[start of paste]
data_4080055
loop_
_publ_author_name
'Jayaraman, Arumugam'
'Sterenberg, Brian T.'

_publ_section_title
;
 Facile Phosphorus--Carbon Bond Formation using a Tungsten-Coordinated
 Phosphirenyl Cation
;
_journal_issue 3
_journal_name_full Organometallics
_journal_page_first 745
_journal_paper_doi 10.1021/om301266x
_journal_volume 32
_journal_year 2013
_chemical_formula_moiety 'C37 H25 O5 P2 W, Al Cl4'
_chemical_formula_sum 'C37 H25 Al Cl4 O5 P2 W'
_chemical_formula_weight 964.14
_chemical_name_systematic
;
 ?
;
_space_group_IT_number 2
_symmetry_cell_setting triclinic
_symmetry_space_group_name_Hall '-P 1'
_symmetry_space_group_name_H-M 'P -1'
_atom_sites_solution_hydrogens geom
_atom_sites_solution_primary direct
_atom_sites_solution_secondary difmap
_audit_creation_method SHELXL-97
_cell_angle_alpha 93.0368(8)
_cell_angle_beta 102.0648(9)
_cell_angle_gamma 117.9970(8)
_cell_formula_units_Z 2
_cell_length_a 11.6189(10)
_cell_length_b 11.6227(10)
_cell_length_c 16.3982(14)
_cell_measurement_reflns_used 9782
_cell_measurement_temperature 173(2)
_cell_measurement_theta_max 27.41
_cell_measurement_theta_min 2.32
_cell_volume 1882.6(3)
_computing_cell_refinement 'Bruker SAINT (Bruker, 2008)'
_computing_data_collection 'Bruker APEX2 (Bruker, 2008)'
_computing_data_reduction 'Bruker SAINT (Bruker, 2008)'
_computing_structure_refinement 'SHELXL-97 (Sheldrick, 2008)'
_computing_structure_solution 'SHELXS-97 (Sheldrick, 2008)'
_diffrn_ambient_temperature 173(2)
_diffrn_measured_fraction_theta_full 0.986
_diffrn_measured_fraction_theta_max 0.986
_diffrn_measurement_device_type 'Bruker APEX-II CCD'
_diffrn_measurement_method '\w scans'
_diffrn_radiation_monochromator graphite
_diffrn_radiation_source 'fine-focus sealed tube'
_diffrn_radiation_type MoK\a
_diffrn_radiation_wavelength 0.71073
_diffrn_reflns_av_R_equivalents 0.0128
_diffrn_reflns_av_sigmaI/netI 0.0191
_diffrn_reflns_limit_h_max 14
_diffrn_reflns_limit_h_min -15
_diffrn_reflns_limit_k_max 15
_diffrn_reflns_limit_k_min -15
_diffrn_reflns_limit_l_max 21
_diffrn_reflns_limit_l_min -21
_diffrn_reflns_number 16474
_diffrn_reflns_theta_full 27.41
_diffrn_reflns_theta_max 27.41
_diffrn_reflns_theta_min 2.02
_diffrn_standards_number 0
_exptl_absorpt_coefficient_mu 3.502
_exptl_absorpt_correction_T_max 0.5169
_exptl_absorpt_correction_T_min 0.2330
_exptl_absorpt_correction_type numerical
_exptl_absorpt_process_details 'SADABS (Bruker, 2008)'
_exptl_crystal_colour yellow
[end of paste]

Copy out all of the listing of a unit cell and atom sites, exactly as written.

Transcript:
data_4080055
loop_
_publ_author_name
'Jayaraman, Arumugam'
'Sterenberg, Brian T.'

_publ_section_title
;
 Facile Phosphorus--Carbon Bond Formation using a Tungsten-Coordinated
 Phosphirenyl Cation
;
_journal_issue 3
_journal_name_full Organometallics
_journal_page_first 745
_journal_paper_doi 10.1021/om301266x
_journal_volume 32
_journal_year 2013
_chemical_formula_moiety 'C37 H25 O5 P2 W, Al Cl4'
_chemical_formula_sum 'C37 H25 Al Cl4 O5 P2 W'
_chemical_formula_weight 964.14
_chemical_name_systematic
;
 ?
;
_space_group_IT_number 2
_symmetry_cell_setting triclinic
_symmetry_space_group_name_Hall '-P 1'
_symmetry_space_group_name_H-M 'P -1'
_atom_sites_solution_hydrogens geom
_atom_sites_solution_primary direct
_atom_sites_solution_secondary difmap
_audit_creation_method SHELXL-97
_cell_angle_alpha 93.0368(8)
_cell_angle_beta 102.0648(9)
_cell_angle_gamma 117.9970(8)
_cell_formula_units_Z 2
_cell_length_a 11.6189(10)
_cell_length_b 11.6227(10)
_cell_length_c 16.3982(14)
_cell_measurement_reflns_used 9782
_cell_measurement_temperature 173(2)
_cell_measurement_theta_max 27.41
_cell_measurement_theta_min 2.32
_cell_volume 1882.6(3)
_computing_cell_refinement 'Bruker SAINT (Bruker, 2008)'
_computing_data_collection 'Bruker APEX2 (Bruker, 2008)'
_computing_data_reduction 'Bruker SAINT (Bruker, 2008)'
_computing_structure_refinement 'SHELXL-97 (Sheldrick, 2008)'
_computing_structure_solution 'SHELXS-97 (Sheldrick, 2008)'
_diffrn_ambient_temperature 173(2)
_diffrn_measured_fraction_theta_full 0.986
_diffrn_measured_fraction_theta_max 0.986
_diffrn_measurement_device_type 'Bruker APEX-II CCD'
_diffrn_measurement_method '\w scans'
_diffrn_radiation_monochromator graphite
_diffrn_radiation_source 'fine-focus sealed tube'
_diffrn_radiation_type MoK\a
_diffrn_radiation_wavelength 0.71073
_diffrn_reflns_av_R_equivalents 0.0128
_diffrn_reflns_av_sigmaI/netI 0.0191
_diffrn_reflns_limit_h_max 14
_diffrn_reflns_limit_h_min -15
_diffrn_reflns_limit_k_max 15
_diffrn_reflns_limit_k_min -15
_diffrn_reflns_limit_l_max 21
_diffrn_reflns_limit_l_min -21
_diffrn_reflns_number 16474
_diffrn_reflns_theta_full 27.41
_diffrn_reflns_theta_max 27.41
_diffrn_reflns_theta_min 2.02
_diffrn_standards_number 0
_exptl_absorpt_coefficient_mu 3.502
_exptl_absorpt_correction_T_max 0.5169
_exptl_absorpt_correction_T_min 0.2330
_exptl_absorpt_correction_type numerical
_exptl_absorpt_process_details 'SADABS (Bruker, 2008)'
_exptl_crystal_colour yellow